Absent the normal expectation of trust by not necessarily being a personal friend, Jane’s neighbor is pulled into the situation by virtue of proximity. Does that change her obligation to intervene? Are we neglectful when we fail to render help when we are merely bystanders? I would argue that my children’s friendship with Jane’s children puts me on a level of more personal involvement than mere observer. That Jane’s children are known to sneak and steal food is more than enough cause for alarm and would serve as my impetus to act. Add to that the fact that the kids are dressed poorly and the family is facing eviction. Food, clothing and shelter are basic needs, ones that are obviously not being met. As a neighbor, I would reason that I would be in the unique position of witnessing, first hand, the impact of the current situation in a way that a friend or family member cannot. But how to help? Being so close by, I might be in a better position to anonymously provide gifts of food and clothing. I might also be able to help the family indirectly through the children, particularly the older ones, by offering them meals and work doing yard maintenance, babysitting, and other such chores. Again, the ethical principle of beneficence comes into play; as a fellow parent and human being, as well as a member of the community, I am personally obligated to act in some way as to bring about a positive change. Yet given what seems to be the ever increasingly alarming nature of the situation, I too would likely consider placing an anonymous call to social services. Yet, unlike a personal friend, I would probably feel that my duty at that point was done, particularly if I had seen CPS personnel visiting the home. Sometimes one has to trust the system to work as intended.

In what is probably an unpopular stance, I do not feel that Jane’s close relative has an ethical obligation to Jane beyond that of a friend or acquaintance, especially if help has been repeatedly offered and refused. Thoughts on filial obligations tend to vary by culture and by the individual. As a person raised in a fairly loose family structure, I do not place a great deal of weight on ethical obligations, be they real or perceived, to my parents or siblings. And notions of an obligation to aunts, uncles and cousins is negligible, bordering on non-existent. As my children age and grow more independent, my duty to them lessens. Both my husband and I were on our own by the age of eighteen and that has probably influenced our thoughts on the subject. I know it has mine. But neither of us would dream of turning our children out on the street right after high school, though we have told them that they will be responsible for rent and car insurance should they choose to not attend college or a trade school. Perhaps in stating so we are hoping to foster responsibility, if not preparedness. Yet I also have no expectation that they will care for us in our old age, despite a societal expectation (enforced by law, to varying degrees, in most U.S. states) that they should. Echoing this, writers such as Jeske (1998) deny that there is anything distinctive about familial relationships insofar as they do not generate special obligations beyond those fostered by other types of intimate relationships, such as close friendships (p. 554).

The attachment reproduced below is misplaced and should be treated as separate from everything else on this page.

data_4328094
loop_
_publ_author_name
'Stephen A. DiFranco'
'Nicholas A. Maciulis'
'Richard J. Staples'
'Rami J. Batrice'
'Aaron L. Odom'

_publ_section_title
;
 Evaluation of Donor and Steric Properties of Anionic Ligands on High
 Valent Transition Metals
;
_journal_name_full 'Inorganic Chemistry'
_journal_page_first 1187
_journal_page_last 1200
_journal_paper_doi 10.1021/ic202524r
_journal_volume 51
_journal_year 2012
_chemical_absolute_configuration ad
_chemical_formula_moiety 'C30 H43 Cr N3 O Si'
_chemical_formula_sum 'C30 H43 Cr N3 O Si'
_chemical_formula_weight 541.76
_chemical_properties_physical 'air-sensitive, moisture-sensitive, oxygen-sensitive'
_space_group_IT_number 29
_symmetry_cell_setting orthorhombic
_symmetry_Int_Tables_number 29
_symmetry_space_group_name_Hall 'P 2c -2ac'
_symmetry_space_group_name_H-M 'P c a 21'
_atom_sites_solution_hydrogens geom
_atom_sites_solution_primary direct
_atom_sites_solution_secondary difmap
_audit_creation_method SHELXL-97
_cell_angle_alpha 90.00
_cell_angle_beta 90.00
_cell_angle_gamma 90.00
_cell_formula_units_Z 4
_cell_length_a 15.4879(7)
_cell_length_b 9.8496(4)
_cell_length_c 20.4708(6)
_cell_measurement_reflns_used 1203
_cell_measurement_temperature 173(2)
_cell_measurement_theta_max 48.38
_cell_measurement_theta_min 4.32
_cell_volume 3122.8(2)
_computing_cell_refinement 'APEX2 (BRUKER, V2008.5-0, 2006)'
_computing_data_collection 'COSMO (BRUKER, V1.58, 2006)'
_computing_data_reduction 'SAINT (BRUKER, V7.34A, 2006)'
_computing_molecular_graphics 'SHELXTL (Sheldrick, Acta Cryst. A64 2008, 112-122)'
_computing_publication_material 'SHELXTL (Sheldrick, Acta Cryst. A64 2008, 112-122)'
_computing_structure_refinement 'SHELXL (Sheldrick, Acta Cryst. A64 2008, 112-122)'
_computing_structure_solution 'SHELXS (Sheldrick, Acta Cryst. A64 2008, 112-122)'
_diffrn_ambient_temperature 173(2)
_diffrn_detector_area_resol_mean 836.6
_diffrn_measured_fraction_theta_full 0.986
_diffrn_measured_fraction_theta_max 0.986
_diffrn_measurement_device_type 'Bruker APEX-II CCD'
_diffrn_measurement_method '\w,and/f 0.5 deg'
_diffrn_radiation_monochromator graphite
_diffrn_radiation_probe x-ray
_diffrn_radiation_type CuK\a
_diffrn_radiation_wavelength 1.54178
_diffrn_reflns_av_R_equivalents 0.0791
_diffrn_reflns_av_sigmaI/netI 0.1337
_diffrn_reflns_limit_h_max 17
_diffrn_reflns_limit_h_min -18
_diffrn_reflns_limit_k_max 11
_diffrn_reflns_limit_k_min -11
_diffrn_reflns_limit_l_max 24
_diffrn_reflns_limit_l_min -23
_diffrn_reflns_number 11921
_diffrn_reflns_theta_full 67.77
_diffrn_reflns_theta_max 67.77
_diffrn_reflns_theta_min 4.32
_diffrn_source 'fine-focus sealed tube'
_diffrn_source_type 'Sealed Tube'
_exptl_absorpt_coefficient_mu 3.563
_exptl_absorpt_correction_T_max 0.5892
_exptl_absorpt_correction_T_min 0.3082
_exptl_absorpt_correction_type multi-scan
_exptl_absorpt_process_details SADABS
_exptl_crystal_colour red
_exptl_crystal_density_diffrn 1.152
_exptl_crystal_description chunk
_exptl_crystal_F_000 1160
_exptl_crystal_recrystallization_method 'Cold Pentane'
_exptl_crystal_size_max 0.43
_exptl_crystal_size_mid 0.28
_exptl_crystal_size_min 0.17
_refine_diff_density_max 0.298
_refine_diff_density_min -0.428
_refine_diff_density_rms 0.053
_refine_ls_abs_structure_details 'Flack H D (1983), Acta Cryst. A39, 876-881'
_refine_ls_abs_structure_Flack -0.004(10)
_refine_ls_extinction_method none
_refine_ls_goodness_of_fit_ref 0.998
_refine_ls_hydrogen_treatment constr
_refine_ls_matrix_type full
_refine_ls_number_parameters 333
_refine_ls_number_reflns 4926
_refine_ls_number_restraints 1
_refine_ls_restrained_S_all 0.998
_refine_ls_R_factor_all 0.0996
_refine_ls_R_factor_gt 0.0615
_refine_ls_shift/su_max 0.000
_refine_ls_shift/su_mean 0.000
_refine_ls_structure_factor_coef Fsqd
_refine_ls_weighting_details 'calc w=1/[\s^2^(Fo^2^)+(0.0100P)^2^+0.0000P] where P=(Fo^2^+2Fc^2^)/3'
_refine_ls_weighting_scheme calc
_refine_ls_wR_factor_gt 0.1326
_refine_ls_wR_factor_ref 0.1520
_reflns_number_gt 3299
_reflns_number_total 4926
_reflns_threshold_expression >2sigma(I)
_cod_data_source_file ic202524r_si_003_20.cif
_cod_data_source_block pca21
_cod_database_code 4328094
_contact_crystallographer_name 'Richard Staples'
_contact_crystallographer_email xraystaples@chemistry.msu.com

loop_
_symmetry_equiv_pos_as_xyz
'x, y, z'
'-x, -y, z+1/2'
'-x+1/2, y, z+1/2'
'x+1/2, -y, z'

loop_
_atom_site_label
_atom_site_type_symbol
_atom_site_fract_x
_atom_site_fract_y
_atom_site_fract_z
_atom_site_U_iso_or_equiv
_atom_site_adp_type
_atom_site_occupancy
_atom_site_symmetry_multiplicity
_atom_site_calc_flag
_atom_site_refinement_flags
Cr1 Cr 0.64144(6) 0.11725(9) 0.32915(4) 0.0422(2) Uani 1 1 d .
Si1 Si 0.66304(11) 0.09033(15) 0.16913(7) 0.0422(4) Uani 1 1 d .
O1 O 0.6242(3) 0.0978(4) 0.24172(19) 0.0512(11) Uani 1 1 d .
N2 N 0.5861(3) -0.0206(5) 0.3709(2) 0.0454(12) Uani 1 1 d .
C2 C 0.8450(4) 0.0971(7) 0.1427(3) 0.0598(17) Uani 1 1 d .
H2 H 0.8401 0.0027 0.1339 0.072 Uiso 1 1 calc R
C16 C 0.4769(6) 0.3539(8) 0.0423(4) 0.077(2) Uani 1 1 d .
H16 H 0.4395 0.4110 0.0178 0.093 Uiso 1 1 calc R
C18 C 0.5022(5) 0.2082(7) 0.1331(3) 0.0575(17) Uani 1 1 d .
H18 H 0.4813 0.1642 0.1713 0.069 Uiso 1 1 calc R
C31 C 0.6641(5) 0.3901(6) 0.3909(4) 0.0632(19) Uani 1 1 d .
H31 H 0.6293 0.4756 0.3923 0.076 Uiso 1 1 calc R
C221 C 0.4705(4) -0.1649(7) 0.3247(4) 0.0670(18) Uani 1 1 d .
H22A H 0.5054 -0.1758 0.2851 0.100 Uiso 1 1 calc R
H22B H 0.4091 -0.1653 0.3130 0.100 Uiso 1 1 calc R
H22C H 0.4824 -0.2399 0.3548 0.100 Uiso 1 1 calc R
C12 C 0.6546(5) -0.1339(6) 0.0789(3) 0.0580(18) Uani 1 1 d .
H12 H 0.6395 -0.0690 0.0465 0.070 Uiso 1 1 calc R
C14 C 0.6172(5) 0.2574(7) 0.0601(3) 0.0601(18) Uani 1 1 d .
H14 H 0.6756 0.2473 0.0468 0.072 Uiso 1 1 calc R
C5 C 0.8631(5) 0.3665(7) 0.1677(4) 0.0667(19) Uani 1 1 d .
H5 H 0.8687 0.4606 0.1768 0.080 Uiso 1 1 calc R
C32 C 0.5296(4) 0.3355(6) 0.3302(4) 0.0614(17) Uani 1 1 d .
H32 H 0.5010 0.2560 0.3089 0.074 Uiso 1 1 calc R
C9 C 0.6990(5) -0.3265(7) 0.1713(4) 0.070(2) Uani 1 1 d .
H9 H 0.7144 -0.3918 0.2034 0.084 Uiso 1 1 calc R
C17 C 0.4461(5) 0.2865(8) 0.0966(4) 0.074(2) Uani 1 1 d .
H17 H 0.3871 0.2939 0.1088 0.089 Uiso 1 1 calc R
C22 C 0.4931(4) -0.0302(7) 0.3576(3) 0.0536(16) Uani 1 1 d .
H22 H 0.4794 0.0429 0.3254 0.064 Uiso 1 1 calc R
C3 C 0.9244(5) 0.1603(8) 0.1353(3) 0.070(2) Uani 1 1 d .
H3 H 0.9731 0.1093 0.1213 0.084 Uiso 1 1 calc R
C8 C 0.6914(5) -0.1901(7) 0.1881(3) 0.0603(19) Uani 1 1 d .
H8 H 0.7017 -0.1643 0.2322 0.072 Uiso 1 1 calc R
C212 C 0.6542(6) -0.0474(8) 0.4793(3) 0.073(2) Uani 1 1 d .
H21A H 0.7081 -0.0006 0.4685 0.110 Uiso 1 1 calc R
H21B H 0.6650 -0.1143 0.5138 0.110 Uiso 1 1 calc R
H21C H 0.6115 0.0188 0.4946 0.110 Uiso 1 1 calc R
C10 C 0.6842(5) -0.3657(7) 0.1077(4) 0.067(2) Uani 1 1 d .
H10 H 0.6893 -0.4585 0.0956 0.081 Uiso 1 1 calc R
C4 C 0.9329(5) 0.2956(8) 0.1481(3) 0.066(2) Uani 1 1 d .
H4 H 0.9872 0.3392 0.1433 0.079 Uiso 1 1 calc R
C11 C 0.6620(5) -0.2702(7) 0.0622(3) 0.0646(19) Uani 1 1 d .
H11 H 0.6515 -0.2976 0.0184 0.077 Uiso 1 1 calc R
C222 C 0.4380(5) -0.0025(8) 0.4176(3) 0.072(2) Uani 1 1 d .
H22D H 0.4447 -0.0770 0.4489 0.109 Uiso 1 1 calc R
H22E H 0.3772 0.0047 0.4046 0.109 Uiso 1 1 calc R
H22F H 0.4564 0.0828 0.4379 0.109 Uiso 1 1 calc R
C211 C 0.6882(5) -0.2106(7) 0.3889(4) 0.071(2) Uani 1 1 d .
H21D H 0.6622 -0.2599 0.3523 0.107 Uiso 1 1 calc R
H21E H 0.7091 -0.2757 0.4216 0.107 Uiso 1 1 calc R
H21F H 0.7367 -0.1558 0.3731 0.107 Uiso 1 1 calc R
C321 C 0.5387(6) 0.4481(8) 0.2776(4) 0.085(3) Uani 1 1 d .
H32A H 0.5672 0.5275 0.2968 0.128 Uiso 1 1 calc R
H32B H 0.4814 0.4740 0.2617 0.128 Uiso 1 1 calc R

Yet this is not a stance that everyone feels comfortable with and familial ties compel many to act when reason or practicality dictate otherwise. This may very well be the case that I might find myself in as Jane’s close relative. Had I offered help and saw those offers repeatedly refused, I would likely respect Jane’s autonomy and leave it at that. But, again, the presence of children, especially young ones, is a mitigating factor. Be they grandchildren or nieces and nephews, beneficence would compel me to act, regardless of Jane’s repeated refusals. I would very much hope that such action would not include the intervention of the authorities but understand that may be a last resort should Jane and her children find themselves homeless. I might even attempt to appeal to Jane’s sense of duty to accept help from a family member, emphasizing her obligation to swallow her pride for the sake of her children. I would also encourage her to seek recourse for child support payments, going so far as to pay for representation in the matter, as the father(s) of her children have a legal obligation to help pay for their children’s upbringing. If Jane is receiving public assistance, such action can be undertaken by the state with or without her consent. Raising a large family on one person’s income is simply impractical, if not impossible, in this modern age.

Fresh out of college at the age of twenty-three, my first job was that of a child protective services caseworker in a small, rural county in Georgia. I will never forget what my supervisor told me on my first day: “Don’t try to force your own middle-class standards on your clients.” I could have viewed such a statement defensively: Why shouldn’t I try to improve their lives? But I soon came to realize that children can thrive in most environments, rich or poor, so long as they have a responsible and loving caregiver who can meet their basic needs of food, clothing, and shelter. Given the presence of those factors, it was my duty to try to keep families together. As a teacher, friend, neighbor, or relative to a struggling family, I would hope that my helpful actions would be pursued in the same selfless, measured, and practical vein.

References

  • Alavudeen, A., Rahman, R. K., & Jayakumaran, M. (2008). Professional Ethics and Human Values. Firewall Media; New Delhi, India.
  • Aristotle, & Ross, W. D. (1959). The Nichomachean Ethics. London: Oxford University Press.
  • Evans, D.R. & MacMillan, C.S. (2014). Ethical Issues in Criminal Justice and Public Safety (4th ed). Edmond Montgomery Publications; Toronto, CN.
  • GADOE.org. (2019). [online] Available at: https://www.gadoe.org/Curriculum-Instruction-and-Assessment/Curriculum-and-Instruction/Documents/Child%20Abuse%20Prevention%20Handouts.pdf
  • IEP: Internet Encyclopedia of Philosophy. (2019). Jeremy Bentham. Retrieved from https://www.iep.utm.edu/bentham/
  • Jeske, D. (1998). Families, Friends, and Special Obligations. Canadian Journal of Philosophy. 28(4), p.527-555.
  • Johnson, R., & Cureton, A. (2016). Kant’s Moral Philosophy. Retrieved from https://plato.stanford.edu/entries/kant-moral/
  • Sangalong, S. (2013). Computer Ethics Chapter 1. Retrieved from https://prezi.com/l23cywkbgr-r/computer-ethics-chapter-1/
  • SEP: Stanford Encyclopedia of Philosophy. (2018). Kant and Hume on Morality. Plato.stanford.edu. Retrieved from https://plato.stanford.edu/entries/kant-hume-morality/
  • Strauss, V. (2015). The hard ethical challenges that confront teachers today. The Washington Post. Retrieved from https://www.washingtonpost.com/news/answer-sheet/wp/2015/06/04/the-hard-ethical-challenges-that-confront-teachers-today/?utm_term=.2f2cfaf69f2e